Is It Judgment or Judgement? | Spelling & Examples

UK vs US updated on  December 13, 2023 3 min read
Judgment and judgement are two ways of spelling the same noun, which means “opinion,” “the act of forming an opinion,” or “the ability to form an opinion.” The spelling depends on whether you use British English or American English.

  • In American English, “judgment” (with no “e”) is the only correct spelling.
  • In British English, “judgement” (with an “e”) is the standard spelling, but “judgment” is used instead in legal contexts.
It’s important to choose one spelling and use it consistently. The QuillBot Grammar Checker can help you with this.

Examples: Judgment or judgement in a sentence
Myron faced judgment/judgement for his unconventional choices.
I don’t want to make a hasty judgment/judgement of someone’s parenting style.
We would have expected better judgment/judgement from you, Latifa.

Against my better judgment or judgement

The phrase against my better judgment or judgement is used to state that something you did wasn’t smart or wasn’t in line with your principles. The phrase can also be modified to refer to other people (e.g., “her better judgment”). The same spelling difference applies.

  • In American English, “against my better judgment” (with no “e”) is correct.
  • In British English, “against my better judgement” (with an “e”) is standard.

Examples: Against my better judgment or judgement in a sentence
He joined the risky venture against his better judgment/judgement.
Against my better judgment/judgement, I lent him my car.
Sam started dating her again, against her better judgment/judgement.

Note
If it’s used at the start of a sentence, the phrase “Against my better judg(e)ment” should be followed by a comma, like other introductory phrases.

Judgement is the standard spelling in British English, but in legal contexts, judgment (with no “e”) is used (i.e., to refer to the decision of a court or judge). This is recommended by style authorities such as Oxford style.

In American English, the latter spelling is always used, so no distinction is made between legal contexts and other uses.

Examples: Judgment in legal contexts (British English)
The final judgment in the case was delivered after consideration of all evidence.
The appellate court’s judgment overturned the previous ruling.
A judgment in a civil case may result in financial compensation for the injured party.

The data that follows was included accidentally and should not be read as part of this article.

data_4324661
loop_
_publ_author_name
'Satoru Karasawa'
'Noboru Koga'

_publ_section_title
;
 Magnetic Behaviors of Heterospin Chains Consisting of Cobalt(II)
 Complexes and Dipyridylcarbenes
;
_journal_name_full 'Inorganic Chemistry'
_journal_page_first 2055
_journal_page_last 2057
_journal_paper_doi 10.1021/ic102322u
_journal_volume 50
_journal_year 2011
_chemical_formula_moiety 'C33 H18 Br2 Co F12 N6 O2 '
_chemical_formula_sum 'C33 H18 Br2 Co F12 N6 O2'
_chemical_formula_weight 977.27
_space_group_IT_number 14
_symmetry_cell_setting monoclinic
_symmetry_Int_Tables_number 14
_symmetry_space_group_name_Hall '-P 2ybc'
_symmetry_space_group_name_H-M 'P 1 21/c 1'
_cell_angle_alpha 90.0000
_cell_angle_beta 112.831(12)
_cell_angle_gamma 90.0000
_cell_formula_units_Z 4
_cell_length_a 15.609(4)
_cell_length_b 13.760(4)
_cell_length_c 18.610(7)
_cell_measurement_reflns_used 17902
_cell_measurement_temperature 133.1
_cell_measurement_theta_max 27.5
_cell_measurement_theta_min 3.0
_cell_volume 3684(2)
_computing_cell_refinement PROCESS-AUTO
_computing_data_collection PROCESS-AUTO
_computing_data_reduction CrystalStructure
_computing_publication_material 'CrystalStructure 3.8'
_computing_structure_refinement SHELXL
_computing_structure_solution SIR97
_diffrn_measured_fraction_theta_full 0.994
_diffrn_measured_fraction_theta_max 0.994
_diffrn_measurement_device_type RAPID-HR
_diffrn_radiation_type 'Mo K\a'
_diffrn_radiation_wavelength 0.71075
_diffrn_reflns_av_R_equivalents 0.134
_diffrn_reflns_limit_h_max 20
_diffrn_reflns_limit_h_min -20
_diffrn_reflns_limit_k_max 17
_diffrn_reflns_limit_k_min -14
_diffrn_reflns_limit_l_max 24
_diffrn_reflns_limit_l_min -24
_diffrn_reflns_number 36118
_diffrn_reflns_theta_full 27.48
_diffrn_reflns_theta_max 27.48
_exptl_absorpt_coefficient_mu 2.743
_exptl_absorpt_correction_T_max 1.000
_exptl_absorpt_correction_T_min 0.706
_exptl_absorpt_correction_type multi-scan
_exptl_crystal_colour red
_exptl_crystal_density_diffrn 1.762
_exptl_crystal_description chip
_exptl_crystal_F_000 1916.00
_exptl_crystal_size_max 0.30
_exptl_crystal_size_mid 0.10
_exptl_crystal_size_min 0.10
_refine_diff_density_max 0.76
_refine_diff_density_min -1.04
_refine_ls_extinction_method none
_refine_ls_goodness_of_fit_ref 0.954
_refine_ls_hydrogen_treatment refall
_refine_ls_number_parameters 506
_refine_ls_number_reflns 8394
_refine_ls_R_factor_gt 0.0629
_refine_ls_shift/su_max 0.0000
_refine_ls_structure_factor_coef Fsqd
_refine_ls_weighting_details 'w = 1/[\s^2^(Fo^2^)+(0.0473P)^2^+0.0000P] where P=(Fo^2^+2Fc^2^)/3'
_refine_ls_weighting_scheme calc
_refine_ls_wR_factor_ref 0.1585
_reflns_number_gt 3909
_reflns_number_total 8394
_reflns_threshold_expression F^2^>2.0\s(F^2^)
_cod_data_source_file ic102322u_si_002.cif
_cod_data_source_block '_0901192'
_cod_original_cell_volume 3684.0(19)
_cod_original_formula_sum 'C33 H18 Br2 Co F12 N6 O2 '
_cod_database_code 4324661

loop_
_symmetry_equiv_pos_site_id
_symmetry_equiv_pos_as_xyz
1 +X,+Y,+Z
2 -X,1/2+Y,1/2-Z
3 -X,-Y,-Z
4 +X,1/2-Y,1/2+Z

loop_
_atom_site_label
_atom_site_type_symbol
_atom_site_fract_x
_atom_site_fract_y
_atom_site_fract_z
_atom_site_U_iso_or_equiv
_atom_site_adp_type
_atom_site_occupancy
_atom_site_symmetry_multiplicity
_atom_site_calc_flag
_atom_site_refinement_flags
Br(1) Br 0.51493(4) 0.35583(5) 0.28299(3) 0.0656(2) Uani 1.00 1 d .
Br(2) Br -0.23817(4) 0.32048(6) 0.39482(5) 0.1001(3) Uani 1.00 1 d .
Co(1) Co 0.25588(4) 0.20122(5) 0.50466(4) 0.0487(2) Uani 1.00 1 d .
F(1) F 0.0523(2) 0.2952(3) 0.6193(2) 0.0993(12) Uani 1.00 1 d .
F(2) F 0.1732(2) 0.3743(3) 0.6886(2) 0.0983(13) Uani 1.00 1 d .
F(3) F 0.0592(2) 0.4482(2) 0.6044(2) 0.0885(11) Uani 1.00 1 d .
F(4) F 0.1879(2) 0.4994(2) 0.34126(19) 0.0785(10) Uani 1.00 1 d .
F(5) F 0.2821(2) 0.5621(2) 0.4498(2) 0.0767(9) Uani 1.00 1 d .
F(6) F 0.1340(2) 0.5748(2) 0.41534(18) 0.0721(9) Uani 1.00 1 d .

Main differences between American and British English

American and British English are very similar, but there are a few main differences in spelling. Five important differences are:

Difference

Rule

Examples

-or vs -our

In American English, many Latin-derived words end in -or.

In British English, these same words end in -our.

Behavior or behaviour
Labor or labour
Favor or favour
Favorite or favourite
Color or colour
Honor or honour

-er vs -re

In American English, some French, Latin, or Greek words end in -er.

In British English, these same words end in -re.

Theater or theatre
Center or centre
Meter or metre
Liter or litre
Saber or sabre
Fiber or fibre

-ize vs -ise

In American English, many Greek-derived words end in -yze or -ize.

In British English, these words end in -yse or -ise.

Realize or realise
Recognize or recognise
Analyze or analyse
Organisation or organization
Minimize or minimise
Finalize or finalise

-ed vs -t

In American English, most verbs are regular and form their past tense with the suffix -ed.

In British English, some of these verbs are irregular and form their past tense with the suffix -t.

Learned or learnt
Burned or burnt
Kneeled or knelt
Dreamed or dreamt
Smelled or smelt
Spelled or spelt

Single vs double consonant

In American English, many words are spelled with a single consonant.

In British English, these same words are spelled with a double consonant.

Modeling or modelling
Traveling or travelling
Canceled or cancelled
Labeled or labelled
Buses or busses
Focused or focussed

Do you want to know more about common mistakes, commonly confused words, rhetorical devices, or other language topics? Check out some of our other language articles full of examples and quizzes.


Common mistakes

US vs UK

Rhetoric

Irregardless vs regardless

Burnt or burned

Situational irony

Lable or label

Dreamed or dreamt

Trope

Now a days or nowadays

Kneeled or knelt

Metaphor

Every time or everytime

Smelled or smelt

Consonance

Alot or a lot

Travelling or traveling

Rhyme


Frequently asked questions about judgment or judgement

Is it judgement or judgment in AP style?

Judgment and judgement are two spellings of the same noun. The spelling depends on the type of English.

  • In American English, you use “judgment” (with no “e”).
  • In British English, you use “judgement” (with an “e”).

AP style follows American English guidelines, so judgment (without an “e”) is correct.

It's important touse one spelling consistently. The QuillBot Grammar Checker can help you with this.

Is it judgement-free or judgment-free?

Judgment and judgement are two spellings of the same noun. The spelling depends on the type of English.

  • In American English, you use “judgment” (no “e”), so judgment-free is correct.
  • In British English, you use “judgement” (with an “e”), so judgement-free is correct.

It's important to choose one and use it consistently. The QuillBot Grammar Checker can help you with this.

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Julia Merkus

Julia has master's degrees in Linguistics and Language and speech pathology. Her expertise lies in grammar, language and speech disorders, foreign language learning, and child language acquisition.

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